Wednesday, April 22, 2015

Review: Lies We Tell Ourselves by Robin Talley

Lies We Tell Ourselves by Robin Talley
Publisher: Harlequin Teen
Release Date: September 30th, 2014
Source: Library
In 1959 Virginia, the lives of two girls on opposite sides of the battle for civil rights will be changed forever.

Sarah Dunbar is one of the first black students to attend the previously all-white Jefferson High School. An honors student at her old school, she is put into remedial classes, spit on and tormented daily.

Linda Hairston is the daughter of one of the town's most vocal opponents of school integration. She has been taught all her life that the races should be kept "separate but equal."

Forced to work together on a school project, Sarah and Linda must confront harsh truths about race, power and how they really feel about one another.

Boldly realistic and emotionally compelling, Lies We Tell Ourselves is a brave and stunning novel about finding truth amid the lies, and finding your voice even when others are determined to silence it.
I absolutely love this book, and it was one of my favorite reads last year. There's so much that goes on in Lies We Tell Ourselves, but it is so incredibly well written and well paced. I've been finding it hard to find historical fiction books that interest me/pull me in and aren't centered around WWII, but this book definitely broke my unlucky streak. Wow, wow, wow. Much of what I have to say and much of what I loved is tied into the aspects below. I just can't recommend this book enough.

The book contains diversity in so many ways. The most obvious, of course, is racial diversity, though it is more black and white than anything. But it makes sense given the time and place of the novel. The book delves a great deal into integration vs. segregation, and readers truly get a look into both sides through the dual POVs. This is so well done in the book, and it's one of the most effective uses of multiple POVs I've read in a long time. It shows the struggle of both Sarah and Linda, as well as allows us to see the connections between their lives, a connection they themselves don't see at first. And it's an amazing way to see the girls change and see how they react to one another's actions. Of course we're quick to judge and hate on those that supported segregation and refused to allow integration, but Talley shows one perspective from the other side and does so tastefully. It angered me to see how the blacks were being treated at school and in the neighborhood, but I take it as a good sign that I was led to that amount of anger. It means Robin Talley did her job well. I think she explored the complexity of human choice and human emotion, looking at the different motivations people have for the things that they do.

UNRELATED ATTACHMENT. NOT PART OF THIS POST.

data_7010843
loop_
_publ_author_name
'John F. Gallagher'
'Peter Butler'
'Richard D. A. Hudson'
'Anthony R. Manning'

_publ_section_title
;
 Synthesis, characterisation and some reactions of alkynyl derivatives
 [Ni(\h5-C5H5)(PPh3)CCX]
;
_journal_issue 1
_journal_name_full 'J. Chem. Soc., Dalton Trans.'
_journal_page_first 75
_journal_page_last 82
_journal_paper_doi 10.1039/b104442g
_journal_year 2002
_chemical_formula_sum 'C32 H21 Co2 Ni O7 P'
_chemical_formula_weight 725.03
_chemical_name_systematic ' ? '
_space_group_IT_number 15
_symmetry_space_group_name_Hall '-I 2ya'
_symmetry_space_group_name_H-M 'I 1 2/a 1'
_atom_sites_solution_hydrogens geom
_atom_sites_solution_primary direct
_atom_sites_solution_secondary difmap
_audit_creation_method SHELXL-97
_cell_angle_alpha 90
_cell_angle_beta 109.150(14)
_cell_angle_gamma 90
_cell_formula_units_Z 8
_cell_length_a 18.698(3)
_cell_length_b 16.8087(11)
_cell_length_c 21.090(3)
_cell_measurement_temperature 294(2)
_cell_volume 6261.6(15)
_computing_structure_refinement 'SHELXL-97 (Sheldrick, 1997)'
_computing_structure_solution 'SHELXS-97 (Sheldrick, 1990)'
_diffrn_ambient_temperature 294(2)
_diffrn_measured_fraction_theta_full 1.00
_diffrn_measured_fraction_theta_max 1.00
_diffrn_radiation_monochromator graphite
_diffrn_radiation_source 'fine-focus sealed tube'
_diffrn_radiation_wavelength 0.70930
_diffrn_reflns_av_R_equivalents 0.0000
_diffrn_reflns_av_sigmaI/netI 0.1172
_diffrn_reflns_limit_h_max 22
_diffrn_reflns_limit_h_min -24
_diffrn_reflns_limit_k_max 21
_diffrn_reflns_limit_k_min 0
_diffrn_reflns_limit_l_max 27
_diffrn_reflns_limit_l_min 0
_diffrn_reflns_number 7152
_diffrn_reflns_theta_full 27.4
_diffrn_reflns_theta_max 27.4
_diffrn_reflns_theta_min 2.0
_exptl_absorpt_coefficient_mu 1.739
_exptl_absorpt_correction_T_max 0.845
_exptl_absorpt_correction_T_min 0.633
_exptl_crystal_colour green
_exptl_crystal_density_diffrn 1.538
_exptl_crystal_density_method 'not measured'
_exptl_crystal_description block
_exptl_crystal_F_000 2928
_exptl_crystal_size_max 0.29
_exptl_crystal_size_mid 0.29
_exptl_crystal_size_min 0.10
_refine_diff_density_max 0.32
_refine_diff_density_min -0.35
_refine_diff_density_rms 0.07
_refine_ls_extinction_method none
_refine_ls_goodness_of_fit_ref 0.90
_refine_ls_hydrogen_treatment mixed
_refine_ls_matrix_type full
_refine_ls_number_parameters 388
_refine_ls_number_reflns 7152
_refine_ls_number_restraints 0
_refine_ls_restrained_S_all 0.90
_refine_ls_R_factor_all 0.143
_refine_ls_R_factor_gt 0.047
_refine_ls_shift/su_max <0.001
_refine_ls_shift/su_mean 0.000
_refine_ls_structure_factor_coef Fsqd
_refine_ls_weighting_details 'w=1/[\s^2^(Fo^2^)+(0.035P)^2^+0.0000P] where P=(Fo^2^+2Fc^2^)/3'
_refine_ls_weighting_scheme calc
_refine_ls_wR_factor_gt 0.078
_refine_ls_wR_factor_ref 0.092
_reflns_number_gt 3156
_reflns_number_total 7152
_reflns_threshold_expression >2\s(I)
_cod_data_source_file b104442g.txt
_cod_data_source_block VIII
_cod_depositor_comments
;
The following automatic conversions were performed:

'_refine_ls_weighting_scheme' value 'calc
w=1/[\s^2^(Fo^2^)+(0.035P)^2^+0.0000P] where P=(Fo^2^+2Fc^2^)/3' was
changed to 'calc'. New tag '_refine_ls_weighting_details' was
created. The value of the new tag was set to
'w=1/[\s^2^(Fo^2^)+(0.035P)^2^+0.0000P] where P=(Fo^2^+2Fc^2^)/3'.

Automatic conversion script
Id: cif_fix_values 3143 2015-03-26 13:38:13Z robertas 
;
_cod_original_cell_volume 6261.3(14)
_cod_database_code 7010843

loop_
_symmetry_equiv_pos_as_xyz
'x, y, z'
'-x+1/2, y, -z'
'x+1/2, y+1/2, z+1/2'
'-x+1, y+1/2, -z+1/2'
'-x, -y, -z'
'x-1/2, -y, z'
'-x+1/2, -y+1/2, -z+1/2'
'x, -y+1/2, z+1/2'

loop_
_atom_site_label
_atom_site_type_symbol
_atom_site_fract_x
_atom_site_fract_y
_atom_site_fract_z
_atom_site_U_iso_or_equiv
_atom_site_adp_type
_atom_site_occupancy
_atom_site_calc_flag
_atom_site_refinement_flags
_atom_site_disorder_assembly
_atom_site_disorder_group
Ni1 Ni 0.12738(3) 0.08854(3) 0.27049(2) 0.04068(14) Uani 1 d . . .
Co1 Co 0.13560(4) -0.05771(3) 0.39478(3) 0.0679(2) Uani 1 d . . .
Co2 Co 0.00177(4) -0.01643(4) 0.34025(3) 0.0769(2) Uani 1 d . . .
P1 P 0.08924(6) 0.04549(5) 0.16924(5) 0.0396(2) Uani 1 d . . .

On top of being a really revealing, well-written book about segregation and the fight for integration, the book spent a lot of time focusing on LGBT issues as well. With such well-rounded, three dimentional characters, Talley showed that you can tackle multiple big issues in one book. The exploration of sexuality and the fear the characters face because of their sexual orientation is just as well explored as the aforementioned racial issues. Talley offers a raw look into the lives of the girls, with its myriad issues. Because we are all complex people; we don't just face one problem in life. Life consists of overlapping issues and experiences. The experiences are vastly different, yet there's a strand that ties it together for both. I was really happy to see that Talley was addressing not just one major social issue but two. She did it well, and that just goes to show that it is possible to do that without making it overwhelming-you just think about real people and potentially real situations. You realize it's not so hard to do that.

Lastly, I want to make note of the exploration of family and friendships. There were so many frustrating characters that I just hated (hated their characters, not the way Talley wrote them). They were infuriating, and all I wanted to do was punch them right in their smug faces. And then there were wonderful characters, though more difficult to find. Seeing friendships change and grow, especially as the book progressed and Sarah and Linda changed and grew as character, was really interesting. It felt so real to me, the forbidden nature of their friendship and relationship in generla. The way that people treated the girls, both together and separately. The way the blacks were treated compared to the white people. It was so heartbreaking, yet it was so beautifully written. It was a slow burn, with a slow burning romance that made sense and wasn't rushed. The pacing was perfect, as was the writing.

I can't give this book enough praise. I can't recommend it enough. Please check it out at some point. You won't regret it.

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